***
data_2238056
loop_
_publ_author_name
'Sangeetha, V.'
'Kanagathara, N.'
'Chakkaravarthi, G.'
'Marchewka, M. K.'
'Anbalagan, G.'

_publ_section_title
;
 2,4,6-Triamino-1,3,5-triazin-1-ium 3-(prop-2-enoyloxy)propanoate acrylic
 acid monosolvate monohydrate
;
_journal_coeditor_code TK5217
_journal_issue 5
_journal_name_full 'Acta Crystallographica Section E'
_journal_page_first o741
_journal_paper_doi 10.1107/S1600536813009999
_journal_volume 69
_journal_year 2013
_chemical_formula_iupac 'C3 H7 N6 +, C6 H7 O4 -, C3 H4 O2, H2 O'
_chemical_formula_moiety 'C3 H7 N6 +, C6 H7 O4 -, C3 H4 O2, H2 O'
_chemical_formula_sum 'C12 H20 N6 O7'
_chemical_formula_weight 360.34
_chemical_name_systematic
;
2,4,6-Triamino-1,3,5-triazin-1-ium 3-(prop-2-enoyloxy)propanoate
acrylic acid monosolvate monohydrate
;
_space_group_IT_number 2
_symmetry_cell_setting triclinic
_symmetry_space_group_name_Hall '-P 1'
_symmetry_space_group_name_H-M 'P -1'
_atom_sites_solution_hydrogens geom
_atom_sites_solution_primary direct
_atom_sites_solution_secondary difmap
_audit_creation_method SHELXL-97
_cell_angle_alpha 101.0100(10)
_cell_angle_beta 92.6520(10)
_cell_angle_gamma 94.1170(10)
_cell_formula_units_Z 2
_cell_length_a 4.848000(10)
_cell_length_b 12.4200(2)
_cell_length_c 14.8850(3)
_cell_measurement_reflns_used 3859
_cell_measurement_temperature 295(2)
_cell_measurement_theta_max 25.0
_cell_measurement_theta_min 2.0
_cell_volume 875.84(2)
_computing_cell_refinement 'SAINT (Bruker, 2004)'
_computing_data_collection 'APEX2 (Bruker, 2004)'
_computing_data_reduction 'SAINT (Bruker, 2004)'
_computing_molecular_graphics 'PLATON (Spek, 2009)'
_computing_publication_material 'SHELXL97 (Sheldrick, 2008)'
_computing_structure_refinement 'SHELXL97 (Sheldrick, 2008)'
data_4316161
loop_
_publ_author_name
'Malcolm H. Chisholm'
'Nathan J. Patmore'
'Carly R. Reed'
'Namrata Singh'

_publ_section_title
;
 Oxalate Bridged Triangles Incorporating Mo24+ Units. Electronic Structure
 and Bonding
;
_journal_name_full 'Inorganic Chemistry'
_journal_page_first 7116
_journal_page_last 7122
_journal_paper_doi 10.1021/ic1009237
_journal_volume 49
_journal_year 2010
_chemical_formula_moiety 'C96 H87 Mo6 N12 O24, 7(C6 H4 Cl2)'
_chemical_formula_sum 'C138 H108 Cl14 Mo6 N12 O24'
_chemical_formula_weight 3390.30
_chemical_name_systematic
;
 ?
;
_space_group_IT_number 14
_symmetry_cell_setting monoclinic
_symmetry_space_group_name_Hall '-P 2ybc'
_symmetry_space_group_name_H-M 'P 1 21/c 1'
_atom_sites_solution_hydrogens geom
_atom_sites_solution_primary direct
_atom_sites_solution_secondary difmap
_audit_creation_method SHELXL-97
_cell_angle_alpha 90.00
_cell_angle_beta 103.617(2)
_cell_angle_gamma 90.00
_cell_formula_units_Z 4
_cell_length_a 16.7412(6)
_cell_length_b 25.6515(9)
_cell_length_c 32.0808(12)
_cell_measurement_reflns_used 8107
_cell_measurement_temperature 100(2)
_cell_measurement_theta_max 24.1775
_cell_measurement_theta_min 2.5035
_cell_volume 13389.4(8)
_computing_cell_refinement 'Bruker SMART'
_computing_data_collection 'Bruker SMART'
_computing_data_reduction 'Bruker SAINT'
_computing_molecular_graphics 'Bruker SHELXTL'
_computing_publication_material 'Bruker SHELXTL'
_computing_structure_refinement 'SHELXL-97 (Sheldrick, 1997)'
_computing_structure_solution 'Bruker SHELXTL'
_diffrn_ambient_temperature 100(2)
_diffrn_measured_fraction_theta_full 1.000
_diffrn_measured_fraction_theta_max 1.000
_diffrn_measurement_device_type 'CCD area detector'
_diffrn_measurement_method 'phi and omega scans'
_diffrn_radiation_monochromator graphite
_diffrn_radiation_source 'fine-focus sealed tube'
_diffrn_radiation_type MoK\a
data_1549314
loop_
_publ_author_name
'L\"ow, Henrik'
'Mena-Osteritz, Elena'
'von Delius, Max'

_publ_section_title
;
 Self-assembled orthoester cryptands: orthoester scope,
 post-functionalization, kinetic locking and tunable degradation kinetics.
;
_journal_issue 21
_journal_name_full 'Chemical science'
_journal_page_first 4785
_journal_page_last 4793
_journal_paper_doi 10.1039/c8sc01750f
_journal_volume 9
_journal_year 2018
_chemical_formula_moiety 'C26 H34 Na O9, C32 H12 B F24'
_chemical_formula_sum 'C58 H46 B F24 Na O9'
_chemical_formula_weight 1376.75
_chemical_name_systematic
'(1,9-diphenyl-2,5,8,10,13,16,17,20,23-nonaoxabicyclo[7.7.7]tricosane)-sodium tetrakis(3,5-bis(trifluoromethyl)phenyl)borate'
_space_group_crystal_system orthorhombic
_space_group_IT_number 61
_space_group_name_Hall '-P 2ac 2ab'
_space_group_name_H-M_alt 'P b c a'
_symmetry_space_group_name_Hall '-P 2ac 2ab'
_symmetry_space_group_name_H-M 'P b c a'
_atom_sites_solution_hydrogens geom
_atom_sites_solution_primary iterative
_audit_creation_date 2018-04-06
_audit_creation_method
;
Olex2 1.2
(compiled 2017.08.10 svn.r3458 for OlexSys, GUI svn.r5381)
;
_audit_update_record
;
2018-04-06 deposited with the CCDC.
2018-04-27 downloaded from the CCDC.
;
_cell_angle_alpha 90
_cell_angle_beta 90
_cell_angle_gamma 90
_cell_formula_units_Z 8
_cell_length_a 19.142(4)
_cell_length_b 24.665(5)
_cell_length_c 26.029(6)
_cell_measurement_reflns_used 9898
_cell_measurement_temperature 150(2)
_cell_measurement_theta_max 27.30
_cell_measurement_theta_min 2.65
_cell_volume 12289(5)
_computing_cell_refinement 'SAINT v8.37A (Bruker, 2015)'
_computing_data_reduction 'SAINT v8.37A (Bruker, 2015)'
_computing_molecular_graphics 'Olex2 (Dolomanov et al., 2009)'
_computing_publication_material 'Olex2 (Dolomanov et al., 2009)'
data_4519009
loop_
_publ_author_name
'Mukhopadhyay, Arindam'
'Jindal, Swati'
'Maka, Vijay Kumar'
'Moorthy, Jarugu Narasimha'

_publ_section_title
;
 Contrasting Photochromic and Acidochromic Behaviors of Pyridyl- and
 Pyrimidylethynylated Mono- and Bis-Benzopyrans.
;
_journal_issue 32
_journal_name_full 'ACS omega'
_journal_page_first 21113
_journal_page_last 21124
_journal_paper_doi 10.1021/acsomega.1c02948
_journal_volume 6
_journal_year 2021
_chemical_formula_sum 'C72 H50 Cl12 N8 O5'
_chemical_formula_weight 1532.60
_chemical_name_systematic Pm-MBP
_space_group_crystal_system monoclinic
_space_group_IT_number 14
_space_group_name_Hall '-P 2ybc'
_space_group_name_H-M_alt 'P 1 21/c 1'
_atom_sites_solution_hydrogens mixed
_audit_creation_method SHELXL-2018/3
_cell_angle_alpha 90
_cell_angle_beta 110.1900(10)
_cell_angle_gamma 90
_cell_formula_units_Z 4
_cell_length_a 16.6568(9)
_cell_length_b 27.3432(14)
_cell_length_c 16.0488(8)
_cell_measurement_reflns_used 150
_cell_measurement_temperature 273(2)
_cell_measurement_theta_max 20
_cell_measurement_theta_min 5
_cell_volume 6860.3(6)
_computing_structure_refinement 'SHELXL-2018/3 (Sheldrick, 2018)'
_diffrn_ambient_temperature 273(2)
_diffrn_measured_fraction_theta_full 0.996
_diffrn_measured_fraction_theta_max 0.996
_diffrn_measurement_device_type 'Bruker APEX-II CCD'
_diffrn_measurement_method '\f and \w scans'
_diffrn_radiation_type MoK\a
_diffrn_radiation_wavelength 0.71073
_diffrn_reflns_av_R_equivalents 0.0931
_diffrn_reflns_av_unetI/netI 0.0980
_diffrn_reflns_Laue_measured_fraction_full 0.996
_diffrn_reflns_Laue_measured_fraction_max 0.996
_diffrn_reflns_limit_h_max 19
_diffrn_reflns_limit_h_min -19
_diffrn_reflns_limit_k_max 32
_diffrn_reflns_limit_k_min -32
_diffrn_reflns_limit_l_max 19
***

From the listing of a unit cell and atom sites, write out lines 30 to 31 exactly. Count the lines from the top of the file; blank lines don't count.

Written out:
_space_group_IT_number 2
_symmetry_cell_setting triclinic